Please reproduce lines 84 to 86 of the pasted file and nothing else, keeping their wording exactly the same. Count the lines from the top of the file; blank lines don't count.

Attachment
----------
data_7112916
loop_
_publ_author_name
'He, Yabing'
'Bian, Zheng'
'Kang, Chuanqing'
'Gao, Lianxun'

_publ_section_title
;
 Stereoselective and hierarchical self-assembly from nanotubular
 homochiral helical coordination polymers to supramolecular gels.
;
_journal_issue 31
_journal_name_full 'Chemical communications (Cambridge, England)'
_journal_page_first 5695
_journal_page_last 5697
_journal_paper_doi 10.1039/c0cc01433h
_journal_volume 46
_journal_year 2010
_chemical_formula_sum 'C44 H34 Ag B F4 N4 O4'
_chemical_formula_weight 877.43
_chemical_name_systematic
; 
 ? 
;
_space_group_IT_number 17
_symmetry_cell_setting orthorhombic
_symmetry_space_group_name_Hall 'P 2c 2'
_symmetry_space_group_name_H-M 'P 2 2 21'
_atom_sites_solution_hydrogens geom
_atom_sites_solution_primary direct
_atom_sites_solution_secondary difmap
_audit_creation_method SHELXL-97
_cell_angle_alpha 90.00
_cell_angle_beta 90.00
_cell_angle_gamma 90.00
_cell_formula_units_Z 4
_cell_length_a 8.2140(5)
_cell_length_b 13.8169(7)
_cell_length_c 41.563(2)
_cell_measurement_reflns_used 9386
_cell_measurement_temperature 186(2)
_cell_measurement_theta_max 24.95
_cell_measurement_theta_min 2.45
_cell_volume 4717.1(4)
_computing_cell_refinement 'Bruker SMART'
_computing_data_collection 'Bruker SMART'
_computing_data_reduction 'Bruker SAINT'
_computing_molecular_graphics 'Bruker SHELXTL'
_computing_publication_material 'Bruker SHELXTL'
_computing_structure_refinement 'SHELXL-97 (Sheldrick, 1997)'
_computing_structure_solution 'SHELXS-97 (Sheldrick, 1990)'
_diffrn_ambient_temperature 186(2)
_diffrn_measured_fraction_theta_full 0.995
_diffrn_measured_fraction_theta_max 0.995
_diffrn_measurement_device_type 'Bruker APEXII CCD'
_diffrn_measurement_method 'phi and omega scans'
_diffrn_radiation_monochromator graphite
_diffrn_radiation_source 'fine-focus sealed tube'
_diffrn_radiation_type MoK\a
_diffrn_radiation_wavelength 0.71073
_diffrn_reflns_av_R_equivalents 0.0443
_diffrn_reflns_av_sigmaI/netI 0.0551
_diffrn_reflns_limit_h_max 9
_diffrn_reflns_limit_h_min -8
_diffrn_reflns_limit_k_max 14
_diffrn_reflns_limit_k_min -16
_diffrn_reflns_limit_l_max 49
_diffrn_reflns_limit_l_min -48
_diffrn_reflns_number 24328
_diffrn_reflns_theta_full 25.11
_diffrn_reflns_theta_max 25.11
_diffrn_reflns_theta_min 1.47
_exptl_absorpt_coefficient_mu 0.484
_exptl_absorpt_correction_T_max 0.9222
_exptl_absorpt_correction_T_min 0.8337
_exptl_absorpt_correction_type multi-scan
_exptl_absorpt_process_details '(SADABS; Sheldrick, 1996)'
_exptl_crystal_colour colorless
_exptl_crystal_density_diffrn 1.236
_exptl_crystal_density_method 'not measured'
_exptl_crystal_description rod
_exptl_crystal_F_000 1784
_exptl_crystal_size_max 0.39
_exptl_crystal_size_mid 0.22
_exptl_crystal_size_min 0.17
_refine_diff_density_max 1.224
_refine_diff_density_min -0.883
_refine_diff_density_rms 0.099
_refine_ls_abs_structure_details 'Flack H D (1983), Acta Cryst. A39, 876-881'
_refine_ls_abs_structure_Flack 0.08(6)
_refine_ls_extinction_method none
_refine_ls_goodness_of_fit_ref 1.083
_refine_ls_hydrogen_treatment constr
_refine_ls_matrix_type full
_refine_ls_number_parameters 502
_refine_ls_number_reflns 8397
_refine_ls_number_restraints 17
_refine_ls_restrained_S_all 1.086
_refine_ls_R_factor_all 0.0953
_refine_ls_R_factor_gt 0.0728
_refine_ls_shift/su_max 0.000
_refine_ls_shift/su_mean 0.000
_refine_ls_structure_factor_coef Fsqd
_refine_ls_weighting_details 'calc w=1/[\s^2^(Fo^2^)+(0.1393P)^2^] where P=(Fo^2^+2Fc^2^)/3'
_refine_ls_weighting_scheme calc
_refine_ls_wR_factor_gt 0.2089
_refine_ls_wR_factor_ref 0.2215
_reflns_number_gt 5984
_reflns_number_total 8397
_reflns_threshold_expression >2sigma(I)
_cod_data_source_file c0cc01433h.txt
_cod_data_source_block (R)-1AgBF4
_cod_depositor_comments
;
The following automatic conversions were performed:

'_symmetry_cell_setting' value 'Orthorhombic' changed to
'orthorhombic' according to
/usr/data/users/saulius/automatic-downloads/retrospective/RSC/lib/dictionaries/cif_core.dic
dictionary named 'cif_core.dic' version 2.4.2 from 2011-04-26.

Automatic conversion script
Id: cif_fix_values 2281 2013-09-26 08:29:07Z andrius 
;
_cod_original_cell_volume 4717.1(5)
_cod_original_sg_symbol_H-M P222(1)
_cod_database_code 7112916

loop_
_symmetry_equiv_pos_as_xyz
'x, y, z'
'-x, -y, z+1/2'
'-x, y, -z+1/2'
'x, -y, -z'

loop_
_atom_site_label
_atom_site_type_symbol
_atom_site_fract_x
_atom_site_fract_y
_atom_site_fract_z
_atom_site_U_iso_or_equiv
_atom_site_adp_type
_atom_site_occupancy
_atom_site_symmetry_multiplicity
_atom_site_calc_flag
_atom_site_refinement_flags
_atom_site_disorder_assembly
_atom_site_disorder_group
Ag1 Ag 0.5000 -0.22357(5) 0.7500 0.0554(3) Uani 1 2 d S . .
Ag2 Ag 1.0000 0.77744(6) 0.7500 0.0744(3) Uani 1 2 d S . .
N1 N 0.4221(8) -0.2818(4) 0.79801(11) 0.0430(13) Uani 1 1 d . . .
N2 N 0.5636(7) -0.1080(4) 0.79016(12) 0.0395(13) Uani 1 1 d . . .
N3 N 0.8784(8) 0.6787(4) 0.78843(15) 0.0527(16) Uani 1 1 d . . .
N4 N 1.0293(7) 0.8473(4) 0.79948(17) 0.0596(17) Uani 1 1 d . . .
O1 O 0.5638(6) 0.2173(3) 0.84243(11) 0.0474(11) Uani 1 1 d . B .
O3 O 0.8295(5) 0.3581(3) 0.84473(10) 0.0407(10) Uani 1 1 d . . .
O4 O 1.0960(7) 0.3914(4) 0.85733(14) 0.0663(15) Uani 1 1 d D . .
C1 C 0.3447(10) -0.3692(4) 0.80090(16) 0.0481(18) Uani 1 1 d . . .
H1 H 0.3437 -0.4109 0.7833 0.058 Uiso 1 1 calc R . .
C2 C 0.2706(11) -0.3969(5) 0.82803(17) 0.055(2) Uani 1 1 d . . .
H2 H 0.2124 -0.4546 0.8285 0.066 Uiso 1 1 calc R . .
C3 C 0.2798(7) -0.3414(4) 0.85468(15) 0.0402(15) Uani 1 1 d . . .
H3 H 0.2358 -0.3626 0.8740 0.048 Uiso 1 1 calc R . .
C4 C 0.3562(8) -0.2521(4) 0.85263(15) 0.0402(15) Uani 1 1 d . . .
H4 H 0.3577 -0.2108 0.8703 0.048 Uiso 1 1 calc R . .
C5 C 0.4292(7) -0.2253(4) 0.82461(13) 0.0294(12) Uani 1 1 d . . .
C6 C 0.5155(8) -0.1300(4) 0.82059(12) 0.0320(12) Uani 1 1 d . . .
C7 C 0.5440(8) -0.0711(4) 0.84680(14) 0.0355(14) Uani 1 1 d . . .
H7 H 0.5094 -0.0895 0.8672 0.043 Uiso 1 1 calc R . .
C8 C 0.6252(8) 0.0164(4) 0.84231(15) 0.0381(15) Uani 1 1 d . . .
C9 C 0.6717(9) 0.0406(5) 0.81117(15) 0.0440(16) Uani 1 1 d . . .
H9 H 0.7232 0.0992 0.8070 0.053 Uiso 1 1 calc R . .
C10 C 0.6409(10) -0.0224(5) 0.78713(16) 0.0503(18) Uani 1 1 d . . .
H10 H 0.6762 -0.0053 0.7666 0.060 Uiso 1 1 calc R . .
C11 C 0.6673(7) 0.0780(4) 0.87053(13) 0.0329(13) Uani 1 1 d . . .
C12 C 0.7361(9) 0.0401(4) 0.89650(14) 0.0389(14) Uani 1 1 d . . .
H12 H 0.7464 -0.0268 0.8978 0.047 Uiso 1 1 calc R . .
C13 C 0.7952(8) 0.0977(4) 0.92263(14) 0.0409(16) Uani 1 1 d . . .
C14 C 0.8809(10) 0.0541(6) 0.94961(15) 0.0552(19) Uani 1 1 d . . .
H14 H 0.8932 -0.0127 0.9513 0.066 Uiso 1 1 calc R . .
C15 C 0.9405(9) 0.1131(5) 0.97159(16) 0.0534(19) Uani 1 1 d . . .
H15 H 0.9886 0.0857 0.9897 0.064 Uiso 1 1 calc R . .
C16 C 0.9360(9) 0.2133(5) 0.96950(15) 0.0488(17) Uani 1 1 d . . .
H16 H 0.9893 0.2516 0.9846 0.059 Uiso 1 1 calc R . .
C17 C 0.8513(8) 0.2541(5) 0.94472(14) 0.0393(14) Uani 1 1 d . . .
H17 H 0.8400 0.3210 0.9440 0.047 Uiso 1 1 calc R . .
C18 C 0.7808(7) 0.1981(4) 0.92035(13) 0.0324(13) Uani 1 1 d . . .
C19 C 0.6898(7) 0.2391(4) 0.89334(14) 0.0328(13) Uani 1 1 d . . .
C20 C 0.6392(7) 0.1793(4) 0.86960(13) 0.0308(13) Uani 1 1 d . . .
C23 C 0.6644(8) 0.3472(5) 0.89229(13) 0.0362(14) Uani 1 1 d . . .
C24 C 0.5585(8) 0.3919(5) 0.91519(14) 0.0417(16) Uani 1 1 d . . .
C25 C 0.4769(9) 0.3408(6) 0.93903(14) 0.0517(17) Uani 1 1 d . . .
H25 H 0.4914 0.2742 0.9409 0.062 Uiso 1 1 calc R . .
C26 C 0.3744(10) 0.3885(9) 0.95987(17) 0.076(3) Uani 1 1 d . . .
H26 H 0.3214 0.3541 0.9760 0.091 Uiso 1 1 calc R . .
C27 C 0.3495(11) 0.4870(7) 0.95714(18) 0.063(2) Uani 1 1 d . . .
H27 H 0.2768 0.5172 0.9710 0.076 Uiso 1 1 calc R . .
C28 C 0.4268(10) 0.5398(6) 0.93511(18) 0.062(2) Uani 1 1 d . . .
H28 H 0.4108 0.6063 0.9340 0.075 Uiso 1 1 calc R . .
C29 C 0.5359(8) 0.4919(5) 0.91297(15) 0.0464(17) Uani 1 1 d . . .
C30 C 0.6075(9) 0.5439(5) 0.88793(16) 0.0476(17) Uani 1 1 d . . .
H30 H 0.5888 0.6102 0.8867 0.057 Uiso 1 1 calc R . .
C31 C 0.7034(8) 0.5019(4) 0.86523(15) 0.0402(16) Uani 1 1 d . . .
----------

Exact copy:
_exptl_crystal_size_max 0.39
_exptl_crystal_size_mid 0.22
_exptl_crystal_size_min 0.17